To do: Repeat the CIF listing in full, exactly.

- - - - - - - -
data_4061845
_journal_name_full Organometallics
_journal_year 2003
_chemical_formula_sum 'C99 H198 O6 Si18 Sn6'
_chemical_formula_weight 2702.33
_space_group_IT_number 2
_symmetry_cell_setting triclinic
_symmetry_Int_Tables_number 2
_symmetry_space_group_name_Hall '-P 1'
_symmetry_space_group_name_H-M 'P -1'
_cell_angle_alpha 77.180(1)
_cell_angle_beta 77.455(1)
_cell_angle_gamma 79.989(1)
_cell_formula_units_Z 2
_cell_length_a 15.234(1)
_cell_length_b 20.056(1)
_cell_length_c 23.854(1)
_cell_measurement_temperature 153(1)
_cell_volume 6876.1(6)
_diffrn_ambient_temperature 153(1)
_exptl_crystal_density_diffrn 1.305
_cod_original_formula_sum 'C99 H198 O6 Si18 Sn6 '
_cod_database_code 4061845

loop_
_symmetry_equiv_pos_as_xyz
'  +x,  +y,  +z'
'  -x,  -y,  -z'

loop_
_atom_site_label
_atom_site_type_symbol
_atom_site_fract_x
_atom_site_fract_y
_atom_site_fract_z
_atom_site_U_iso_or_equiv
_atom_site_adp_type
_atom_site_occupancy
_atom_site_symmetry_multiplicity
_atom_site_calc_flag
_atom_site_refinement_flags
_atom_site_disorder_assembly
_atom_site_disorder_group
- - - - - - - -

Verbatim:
data_4061845
_journal_name_full Organometallics
_journal_year 2003
_chemical_formula_sum 'C99 H198 O6 Si18 Sn6'
_chemical_formula_weight 2702.33
_space_group_IT_number 2
_symmetry_cell_setting triclinic
_symmetry_Int_Tables_number 2
_symmetry_space_group_name_Hall '-P 1'
_symmetry_space_group_name_H-M 'P -1'
_cell_angle_alpha 77.180(1)
_cell_angle_beta 77.455(1)
_cell_angle_gamma 79.989(1)
_cell_formula_units_Z 2
_cell_length_a 15.234(1)
_cell_length_b 20.056(1)
_cell_length_c 23.854(1)
_cell_measurement_temperature 153(1)
_cell_volume 6876.1(6)
_diffrn_ambient_temperature 153(1)
_exptl_crystal_density_diffrn 1.305
_cod_original_formula_sum 'C99 H198 O6 Si18 Sn6 '
_cod_database_code 4061845

loop_
_symmetry_equiv_pos_as_xyz
'  +x,  +y,  +z'
'  -x,  -y,  -z'

loop_
_atom_site_label
_atom_site_type_symbol
_atom_site_fract_x
_atom_site_fract_y
_atom_site_fract_z
_atom_site_U_iso_or_equiv
_atom_site_adp_type
_atom_site_occupancy
_atom_site_symmetry_multiplicity
_atom_site_calc_flag
_atom_site_refinement_flags
_atom_site_disorder_assembly
_atom_site_disorder_group